Stumblers Who Like 8 Things Everybody Ought to Know About Concentrating. “Music helps me concentrate,” Mike said to me glancing briefly over his shoulder.
Mike was in his room writing a paper for his U.S. History class. On his desk next to his computer sat crunched Red Bulls, empty Gatorade bottles, some extra pocket change and scattered pieces of paper. In the pocket of his sweat pants rested a blaring iPod with a chord that dangled near the floor, almost touching against his Adidas sandals. On his computer sat even more stray objects than his surrounding environment. Mike made a shift about every thirty seconds between all of the above. Do you know a person like this? The Science Behind Concentration In the above account, Mike’s obviously stuck in a routine that many of us may have found ourselves in, yet in the moment we feel it’s almost an impossible routine to get out of.
When we constantly multitask to get things done, we’re not multitasking, we’re rapidly shifting our attention. Phase 1: Blood Rush Alert Phase 2: Find and Execute Phase 3: Disengagement. The Simplicity Post. » Mind Like Water. Post written by Leo Babauta.
As I just posted about my GTD implementation, I started thinking about what appeals to me most about GTD. Of course, there is its total organization and complete capture of everything in your life. There is the clean desk and inbox acheived by this system. I love all that. But what really appeals to me is the idea of attaining a “Mind Like Water” state. It reminds me of a quote from Bruce Lee: Empty your mind, be formless. I think the appeal is the calmness and peace that you are trying to achieve. It will be an ongoing quest. Similar posts elsewhere: Getting Things Done in Evernote with one or two notebooks. With the arrival of 2010 coinciding with the end of my Year of Nothing, I found myself with an unusually large pile of new projects to launch, and a bunch of old projects to re-launch.
On top of that, my head is bursting with a million ideas for possible business ventures, books I want to read, skills I want to learn, articles I want to write, character traits I want to develop, movies I’d like to watch, countries I want to visit… So the timing couldn’t have been better for me to pick up a copy of David Allen’s Getting Things Done (GTD). Well, yes — there could have been a better time: this is the kind of book you always wish you would have read a few years earlier. The final push came from the awesome reading list recommended by Josh Kaufman in his equally awesome website, The Personal MBA.
GTD is No. 3 in the overall list, and for good reason. Achieving “mind like water” through Getting Things Done. I was surprised to find that the most important benefit that Getting Things Done (GTD) claims to provide is an increased capacity to focus on and think creatively about our higher-level goals and values.
In other words, more than a methodology for getting things done, GTD is a system for aligning ourselves with meaning. The argument is that by providing a reliable system for recording all our to-do’s and setting up appropriate reminders, we “empty our heads” of all the mundane stuff that we inevitably need to take care of in the here and now, freeing up lots of psychic energy that can now be used to think (consciously or unconsciously) on more meaningful stuff. From the book: Many executives I have worked with during the day to clear the decks of their mundane “stuff” have spent the following evening having a stream of ideas and visions about their company and their future.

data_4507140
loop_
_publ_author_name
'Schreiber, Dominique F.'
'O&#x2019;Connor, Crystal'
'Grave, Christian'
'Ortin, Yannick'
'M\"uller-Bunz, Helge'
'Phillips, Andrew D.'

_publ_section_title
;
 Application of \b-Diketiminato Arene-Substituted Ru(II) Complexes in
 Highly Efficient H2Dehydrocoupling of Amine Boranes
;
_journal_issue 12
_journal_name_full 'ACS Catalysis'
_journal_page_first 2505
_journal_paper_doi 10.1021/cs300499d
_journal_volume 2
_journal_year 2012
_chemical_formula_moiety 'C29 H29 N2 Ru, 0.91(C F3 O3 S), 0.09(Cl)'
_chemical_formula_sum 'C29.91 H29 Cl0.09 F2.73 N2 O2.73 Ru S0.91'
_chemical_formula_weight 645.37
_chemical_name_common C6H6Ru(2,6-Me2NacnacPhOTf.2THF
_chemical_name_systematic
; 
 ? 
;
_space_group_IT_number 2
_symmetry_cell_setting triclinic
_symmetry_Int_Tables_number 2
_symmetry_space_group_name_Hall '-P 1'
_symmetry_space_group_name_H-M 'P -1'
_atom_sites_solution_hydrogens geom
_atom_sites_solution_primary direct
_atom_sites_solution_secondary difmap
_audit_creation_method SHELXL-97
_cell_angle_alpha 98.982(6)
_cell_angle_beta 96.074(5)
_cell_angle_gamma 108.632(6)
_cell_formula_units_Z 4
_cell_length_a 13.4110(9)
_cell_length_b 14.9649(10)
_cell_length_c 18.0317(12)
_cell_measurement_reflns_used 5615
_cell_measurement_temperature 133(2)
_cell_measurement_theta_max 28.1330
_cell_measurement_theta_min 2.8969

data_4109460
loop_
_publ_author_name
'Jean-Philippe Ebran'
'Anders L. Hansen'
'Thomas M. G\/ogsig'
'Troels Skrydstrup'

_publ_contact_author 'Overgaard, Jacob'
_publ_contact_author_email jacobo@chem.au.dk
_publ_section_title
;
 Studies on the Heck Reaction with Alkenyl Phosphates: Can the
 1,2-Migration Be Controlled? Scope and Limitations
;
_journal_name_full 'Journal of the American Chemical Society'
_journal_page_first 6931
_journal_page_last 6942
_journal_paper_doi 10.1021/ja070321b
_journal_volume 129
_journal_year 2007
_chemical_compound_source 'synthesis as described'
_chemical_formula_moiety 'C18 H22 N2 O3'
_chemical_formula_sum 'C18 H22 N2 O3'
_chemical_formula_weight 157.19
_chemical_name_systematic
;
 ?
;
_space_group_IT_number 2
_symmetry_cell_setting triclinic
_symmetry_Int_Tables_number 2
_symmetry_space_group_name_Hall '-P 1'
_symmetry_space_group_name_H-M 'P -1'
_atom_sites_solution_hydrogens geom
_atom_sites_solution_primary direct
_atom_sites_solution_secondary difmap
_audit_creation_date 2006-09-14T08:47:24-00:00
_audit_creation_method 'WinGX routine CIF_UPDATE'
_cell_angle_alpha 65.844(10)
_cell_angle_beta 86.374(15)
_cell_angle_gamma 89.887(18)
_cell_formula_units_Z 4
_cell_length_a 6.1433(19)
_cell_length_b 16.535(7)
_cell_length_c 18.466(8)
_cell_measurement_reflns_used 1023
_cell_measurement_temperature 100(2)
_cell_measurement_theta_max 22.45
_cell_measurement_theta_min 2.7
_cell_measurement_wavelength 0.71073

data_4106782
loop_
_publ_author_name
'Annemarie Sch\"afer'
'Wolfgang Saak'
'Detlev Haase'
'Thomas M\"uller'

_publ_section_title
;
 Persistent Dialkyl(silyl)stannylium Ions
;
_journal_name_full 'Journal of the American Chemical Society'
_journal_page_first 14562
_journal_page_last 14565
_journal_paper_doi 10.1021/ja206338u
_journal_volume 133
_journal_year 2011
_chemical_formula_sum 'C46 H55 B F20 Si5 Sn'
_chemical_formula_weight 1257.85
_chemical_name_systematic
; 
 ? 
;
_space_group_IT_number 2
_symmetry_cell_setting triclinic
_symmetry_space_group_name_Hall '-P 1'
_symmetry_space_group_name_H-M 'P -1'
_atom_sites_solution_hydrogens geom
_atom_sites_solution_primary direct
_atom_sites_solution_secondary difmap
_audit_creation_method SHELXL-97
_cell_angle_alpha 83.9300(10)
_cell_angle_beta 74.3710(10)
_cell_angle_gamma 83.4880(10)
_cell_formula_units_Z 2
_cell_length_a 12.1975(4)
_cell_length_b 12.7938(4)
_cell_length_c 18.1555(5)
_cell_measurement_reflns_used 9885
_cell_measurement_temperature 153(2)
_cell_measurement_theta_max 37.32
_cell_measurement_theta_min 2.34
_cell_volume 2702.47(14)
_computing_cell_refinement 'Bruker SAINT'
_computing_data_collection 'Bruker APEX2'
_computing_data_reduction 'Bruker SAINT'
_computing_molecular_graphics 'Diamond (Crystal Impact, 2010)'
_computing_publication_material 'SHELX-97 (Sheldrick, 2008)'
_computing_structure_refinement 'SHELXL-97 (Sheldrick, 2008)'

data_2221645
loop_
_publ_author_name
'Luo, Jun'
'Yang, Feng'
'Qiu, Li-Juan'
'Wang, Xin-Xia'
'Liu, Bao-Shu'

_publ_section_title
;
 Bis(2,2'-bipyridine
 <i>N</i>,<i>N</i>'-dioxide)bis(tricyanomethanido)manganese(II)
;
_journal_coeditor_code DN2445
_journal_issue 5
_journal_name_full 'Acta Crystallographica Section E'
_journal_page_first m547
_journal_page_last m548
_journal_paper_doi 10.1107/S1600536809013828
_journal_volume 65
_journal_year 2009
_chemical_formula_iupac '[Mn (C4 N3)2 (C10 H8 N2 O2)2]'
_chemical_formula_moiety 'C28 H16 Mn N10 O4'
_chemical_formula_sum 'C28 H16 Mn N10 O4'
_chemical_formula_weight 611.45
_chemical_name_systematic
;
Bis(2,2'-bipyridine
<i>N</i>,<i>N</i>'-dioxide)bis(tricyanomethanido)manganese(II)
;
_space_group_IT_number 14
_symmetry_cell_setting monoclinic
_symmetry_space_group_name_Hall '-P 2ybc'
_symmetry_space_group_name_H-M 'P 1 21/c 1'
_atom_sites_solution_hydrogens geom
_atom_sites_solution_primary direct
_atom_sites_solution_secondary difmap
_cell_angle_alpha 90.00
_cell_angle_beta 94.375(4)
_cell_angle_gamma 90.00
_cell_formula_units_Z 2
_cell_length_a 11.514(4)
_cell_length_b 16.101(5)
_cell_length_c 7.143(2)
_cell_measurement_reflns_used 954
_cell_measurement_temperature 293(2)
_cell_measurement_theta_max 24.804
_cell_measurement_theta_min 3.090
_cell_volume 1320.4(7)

En historia om dålig kommunikation. Inatt kom jag över en rolig och lärorik historia på WN.
Tycker den är värd en återpublicering här. Detta är berättelsen om fyra arbetskamrater som hette Alla, Någon, Vemsomhelst och Ingen. Det fanns ett viktigt jobb som måste göras och Alla var säker på att Någon skulle göra det. Vemsomhelst kunde ju ha gjort det, men Ingen gjorde det. Någon blev arg eftersom det var Allas jobb. Rating: 0.0/10 (0 votes cast) Kristoffer Wedholm Jag började intressera mig för SEO 2008, men har varit aktiv på webben sedan 1997. Siri. Effecient team communication, reduce e-mail traffic. Mind Mapping. Is Your Personality Right For Getting Things Done? Is Your Personality Right For Getting Things Done?
This post is also available at GTD Times. You may wonder how your personality supports your ability to get things done. In this article, I will elaborate on various preferences and the connection to Getting Things Done® (GTD®). This is a follow-up to my response to David Allen's post about GTD and Personality Types. Myers-Briggs Type Indicator® instrument (MBTI®) is a self-assessment which measures people's behavioral preferences across four dimensions.
Let's start with the fourth MBTI dimension which is our attitude toward the external world and how we orient ourselves to it. The third dimension identifies how we make decisions. The second dimension identifies how we take in information and the type of information we prefer.